I’m voting Yes to today’s referendum on the Treaty on Stability, Coordination and Governance. I know many people are voting No and I think the outcome is not the forgone conclusion the polls have lead many to believe.
I am concerned that many people are voting No for spurious reasons. If you’re voting No for any of the following ten reasons, perhaps you should reconsider.
1. It Means More Austerity for Ireland: No, really it doesn’t. See this post for an explanation of why the Treaty does not mean more austerity for Ireland than the current Stability and Growth Pact regime, this post for an explanation of the one-twentieth rule, and Seamus Coffey’s post on the idea that Ireland needs to implement €6 billion in new cuts in 2015.
2. Hauled to ECJ if We Miss Fiscal Targets: You’ve probably heard that the treaty means that Ireland can be hauled in front of the European Court of Justice if we miss future fiscal targets laid down by the European Commission. It doesn’t. Open the Treaty, hit Control-F and search for “Justice”. The only new role in this Treaty for the ECJ is to ensure that Ireland passes a fiscal responsibility bill that transposes the fiscal rules in the treaty into national law. Introducing such a bill is already a requirement of Ireland’s EU-IMF programme and a draft bill has been released. There is no question of Ireland being taken to the ECJ as a result of this treaty.
3. We’re Putting Detailed Fiscal Rules into the Constitution: Sounds like a bad idea but, no, we’re not doing that. The referendum merely allows the government to ratify the Treaty (here’s the question). There will be a national fiscal responsibility rule. It can be changed as long as it still meets the guidelines of the treaty and the treaty itself can be changed by mutual agreement with other countries. Unless those changes trigger new sovereignty-related issues, there is no reason they would require another referendum.
4. Reversing Austerity in Europe: This is a big emotional theme of the No campaign, that Ireland can join a Spring tide against austerity lead by Francois Hollande. In truth, Hollande is not planning to change the fiscal rules in the treaty one jot. Hopefully, his desire for pro-growth initiatives will bear some fruit but people who vote No on this ground will find themselves sorely disappointed by this particular Spring tide.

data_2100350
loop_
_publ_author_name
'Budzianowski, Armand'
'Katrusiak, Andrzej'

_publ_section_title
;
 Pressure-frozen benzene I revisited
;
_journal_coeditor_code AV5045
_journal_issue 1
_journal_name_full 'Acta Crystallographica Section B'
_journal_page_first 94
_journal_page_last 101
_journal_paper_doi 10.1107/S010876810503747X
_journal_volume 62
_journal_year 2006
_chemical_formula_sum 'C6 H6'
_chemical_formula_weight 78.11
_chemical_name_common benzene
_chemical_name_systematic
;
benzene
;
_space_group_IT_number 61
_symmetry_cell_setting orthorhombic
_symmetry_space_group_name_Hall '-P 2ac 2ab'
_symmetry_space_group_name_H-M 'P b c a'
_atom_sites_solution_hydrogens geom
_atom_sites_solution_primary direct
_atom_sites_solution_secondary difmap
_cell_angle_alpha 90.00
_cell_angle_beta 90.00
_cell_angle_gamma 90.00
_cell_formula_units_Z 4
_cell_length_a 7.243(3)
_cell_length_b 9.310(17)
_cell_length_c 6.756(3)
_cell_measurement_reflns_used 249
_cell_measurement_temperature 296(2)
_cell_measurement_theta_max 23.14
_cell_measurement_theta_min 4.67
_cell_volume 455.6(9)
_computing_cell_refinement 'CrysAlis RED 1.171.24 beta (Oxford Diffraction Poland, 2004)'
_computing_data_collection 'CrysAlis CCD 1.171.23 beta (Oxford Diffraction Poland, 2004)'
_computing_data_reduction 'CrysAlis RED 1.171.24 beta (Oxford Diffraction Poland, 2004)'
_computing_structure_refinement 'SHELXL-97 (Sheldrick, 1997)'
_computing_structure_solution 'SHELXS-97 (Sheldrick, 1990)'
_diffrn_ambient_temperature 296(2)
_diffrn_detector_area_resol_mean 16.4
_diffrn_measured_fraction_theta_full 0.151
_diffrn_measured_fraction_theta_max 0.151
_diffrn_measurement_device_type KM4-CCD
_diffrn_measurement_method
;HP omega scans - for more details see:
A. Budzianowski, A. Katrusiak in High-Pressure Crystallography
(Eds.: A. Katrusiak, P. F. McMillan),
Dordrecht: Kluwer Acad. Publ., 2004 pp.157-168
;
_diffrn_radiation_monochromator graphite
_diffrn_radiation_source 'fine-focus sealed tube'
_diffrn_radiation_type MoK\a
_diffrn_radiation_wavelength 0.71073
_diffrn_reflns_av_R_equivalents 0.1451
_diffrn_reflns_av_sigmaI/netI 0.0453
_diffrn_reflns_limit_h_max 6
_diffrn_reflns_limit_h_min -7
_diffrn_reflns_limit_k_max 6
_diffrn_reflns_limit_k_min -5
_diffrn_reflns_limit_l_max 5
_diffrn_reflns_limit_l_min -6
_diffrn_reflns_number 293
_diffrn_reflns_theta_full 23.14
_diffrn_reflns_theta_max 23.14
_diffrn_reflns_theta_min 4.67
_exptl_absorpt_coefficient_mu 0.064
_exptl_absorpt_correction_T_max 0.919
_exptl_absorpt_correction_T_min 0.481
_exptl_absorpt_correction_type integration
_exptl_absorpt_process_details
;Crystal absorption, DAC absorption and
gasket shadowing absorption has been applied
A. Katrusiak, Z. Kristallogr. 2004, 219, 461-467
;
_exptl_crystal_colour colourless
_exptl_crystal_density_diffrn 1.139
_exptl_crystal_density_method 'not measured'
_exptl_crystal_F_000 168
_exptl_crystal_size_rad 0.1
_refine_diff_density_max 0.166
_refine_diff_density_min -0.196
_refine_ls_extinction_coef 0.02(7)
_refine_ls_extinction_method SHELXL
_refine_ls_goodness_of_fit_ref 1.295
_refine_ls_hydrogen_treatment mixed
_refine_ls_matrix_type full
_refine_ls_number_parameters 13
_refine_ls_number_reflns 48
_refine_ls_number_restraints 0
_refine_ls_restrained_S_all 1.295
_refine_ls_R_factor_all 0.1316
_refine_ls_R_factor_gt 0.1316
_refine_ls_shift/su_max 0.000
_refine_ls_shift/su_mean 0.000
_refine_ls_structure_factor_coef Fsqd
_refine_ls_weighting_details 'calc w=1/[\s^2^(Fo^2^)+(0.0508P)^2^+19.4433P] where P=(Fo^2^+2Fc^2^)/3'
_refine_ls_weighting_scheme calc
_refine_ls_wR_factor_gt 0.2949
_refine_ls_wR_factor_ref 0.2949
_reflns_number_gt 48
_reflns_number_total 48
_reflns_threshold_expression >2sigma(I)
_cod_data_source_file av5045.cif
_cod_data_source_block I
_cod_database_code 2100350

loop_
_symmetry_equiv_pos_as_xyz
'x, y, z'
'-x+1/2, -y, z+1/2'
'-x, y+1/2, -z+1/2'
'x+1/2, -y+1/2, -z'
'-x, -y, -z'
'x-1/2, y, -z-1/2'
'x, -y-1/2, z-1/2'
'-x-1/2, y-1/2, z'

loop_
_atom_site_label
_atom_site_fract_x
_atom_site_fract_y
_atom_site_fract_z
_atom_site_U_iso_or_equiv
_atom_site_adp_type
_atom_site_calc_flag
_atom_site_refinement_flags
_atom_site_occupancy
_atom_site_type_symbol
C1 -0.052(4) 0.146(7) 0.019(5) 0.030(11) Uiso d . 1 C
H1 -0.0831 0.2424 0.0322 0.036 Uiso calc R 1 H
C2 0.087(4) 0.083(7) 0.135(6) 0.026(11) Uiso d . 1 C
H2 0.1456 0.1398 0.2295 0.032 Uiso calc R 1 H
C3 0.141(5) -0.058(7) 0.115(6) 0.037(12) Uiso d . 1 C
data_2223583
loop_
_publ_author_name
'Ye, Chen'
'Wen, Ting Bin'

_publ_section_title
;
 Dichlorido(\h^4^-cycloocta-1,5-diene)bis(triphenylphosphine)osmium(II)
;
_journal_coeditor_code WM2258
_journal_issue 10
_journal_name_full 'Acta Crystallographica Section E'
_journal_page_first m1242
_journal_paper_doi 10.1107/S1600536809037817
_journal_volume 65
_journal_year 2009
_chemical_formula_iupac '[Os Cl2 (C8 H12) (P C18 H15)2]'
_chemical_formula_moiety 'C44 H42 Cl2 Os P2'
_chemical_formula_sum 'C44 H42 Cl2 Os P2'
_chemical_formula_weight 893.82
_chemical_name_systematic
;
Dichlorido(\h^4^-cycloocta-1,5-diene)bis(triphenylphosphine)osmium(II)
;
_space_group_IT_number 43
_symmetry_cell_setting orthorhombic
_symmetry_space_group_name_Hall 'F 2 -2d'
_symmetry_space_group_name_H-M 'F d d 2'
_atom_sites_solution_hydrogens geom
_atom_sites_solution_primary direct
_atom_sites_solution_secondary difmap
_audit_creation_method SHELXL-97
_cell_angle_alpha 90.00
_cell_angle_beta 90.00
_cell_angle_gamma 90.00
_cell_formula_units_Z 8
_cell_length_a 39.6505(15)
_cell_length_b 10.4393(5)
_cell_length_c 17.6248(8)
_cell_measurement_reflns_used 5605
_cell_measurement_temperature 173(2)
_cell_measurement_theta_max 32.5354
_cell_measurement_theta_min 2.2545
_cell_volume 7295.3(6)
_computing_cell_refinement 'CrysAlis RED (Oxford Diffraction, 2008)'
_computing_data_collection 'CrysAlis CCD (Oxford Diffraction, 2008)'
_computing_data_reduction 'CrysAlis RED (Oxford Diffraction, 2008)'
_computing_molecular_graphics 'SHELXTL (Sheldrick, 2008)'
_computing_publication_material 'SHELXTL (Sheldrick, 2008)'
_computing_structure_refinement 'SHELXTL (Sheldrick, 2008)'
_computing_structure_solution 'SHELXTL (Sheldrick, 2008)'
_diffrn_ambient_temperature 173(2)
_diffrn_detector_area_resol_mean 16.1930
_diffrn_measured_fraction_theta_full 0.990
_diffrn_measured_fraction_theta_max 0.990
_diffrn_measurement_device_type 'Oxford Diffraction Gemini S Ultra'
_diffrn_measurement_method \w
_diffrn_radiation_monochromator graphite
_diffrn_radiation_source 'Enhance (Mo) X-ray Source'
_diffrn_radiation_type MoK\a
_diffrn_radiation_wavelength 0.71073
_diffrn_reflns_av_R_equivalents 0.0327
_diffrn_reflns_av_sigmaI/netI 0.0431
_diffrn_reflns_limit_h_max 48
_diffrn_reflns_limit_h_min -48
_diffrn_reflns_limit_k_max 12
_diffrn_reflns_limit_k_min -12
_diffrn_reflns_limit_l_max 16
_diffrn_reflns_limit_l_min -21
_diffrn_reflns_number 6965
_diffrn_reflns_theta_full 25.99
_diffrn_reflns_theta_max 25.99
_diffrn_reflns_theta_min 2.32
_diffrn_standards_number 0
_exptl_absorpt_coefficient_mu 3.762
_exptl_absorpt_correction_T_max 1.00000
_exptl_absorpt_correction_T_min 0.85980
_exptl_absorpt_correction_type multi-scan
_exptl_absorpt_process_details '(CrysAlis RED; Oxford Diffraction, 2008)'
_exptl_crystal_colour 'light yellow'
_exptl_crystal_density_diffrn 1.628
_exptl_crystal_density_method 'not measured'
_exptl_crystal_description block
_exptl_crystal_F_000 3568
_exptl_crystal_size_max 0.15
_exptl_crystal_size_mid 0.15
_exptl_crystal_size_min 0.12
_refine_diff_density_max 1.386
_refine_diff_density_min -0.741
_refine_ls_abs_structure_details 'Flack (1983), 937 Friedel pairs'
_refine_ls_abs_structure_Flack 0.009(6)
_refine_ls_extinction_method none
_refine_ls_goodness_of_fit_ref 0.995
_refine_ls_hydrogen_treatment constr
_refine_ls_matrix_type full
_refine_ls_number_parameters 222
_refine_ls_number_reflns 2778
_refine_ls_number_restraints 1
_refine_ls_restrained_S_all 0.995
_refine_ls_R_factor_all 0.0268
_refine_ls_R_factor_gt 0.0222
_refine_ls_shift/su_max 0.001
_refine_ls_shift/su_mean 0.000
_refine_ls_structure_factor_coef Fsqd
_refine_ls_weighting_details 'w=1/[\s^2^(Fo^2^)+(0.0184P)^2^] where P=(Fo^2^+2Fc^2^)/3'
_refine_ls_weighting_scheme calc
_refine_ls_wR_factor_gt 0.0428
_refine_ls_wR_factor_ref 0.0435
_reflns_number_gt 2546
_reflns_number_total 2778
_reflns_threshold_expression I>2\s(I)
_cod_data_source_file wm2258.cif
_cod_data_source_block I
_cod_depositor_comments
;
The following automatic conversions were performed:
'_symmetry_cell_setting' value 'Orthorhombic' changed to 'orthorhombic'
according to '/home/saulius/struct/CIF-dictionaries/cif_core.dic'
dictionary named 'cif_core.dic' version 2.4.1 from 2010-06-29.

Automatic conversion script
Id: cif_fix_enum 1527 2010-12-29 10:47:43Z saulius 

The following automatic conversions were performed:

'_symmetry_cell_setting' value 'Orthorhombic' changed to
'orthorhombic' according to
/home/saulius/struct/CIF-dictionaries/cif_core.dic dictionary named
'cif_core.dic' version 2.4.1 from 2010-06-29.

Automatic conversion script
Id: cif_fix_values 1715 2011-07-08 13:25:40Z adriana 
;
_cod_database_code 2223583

5. The Cost of ESM: You’ve probably heard that ESM is going to cost Ireland €11 billion and you’ve probably heard this compared with budget deficit gaps to be closed. In truth, Ireland will be providing €1.27 billion to ESM as part of its initial €80 billion start-up capital. The plan is for ESM to borrow the rest of its potential €700 billion capital fund from financial markets, so that Ireland will only have to provide €11 billion if ESM lends its full amount funds and they are all defaulted on. Even then, this is a once-off cost and does not compare with budget deficit savings which need to made every year (if our deficit is €15 billion, we need to make €15 billion in savings every year, not just once, to return the deficit to balance). ESM is likely to have to lend to Ireland. Over the next few years, the net flow of funds will be towards Ireland, so claims ESM is somehow going bleed us dry are very far from the mark.
6. The EU Won’t Let Ireland Default: Really? You haven’t heard of Greece then?
7. A No Strengthens Our Hand in Bank Debt Negotiations: I have followed the whole promissory note\bank debt debate very closely and I really have no idea why anyone thinks this. The EU is not going to bribe Ireland to sign this treaty as it doesn’t need us to sign it and is quite willing to let us default if we thumb our nose at the ESM. The ESM is also likely to provide the best possible source of funds to allow us to refinance the promissory notes over a longer period and at a lower cost.
8. There’s Always the IMF: No, there isn’t. Read this.
9. Wealth Tax\Pot of Gold: Some No campaigners argue that we can close our budget deficit with a wealth tax. Maybe we can, maybe we can’t (actually we can’t). But either way, there’s no reason why we couldn’t do this after a Yes vote. In truth, this argument amounts to “Vote No to avoid having to balance the budget but we’ll balance the budget anyway”.
10. Sure We’re Going to Default Anyway: Maybe so. But there are many different ways to default. A default that maintains access to ESM funds will allow for a smoother post-default adjustment. Simply voting No and announcing a default will lead to massive instant austerity as we have to reduce the budget deficit to zero immediately.
Which brings me to the legitimate argument for voting No. Cormac Lucey and others argue that we should Vote No, refuse access to ESM funds, undergo rapid austerity and leave the euro. There are legitimate arguments for this approach but I don’t believe it is what the majority of the country (or even a majority of No votes) want.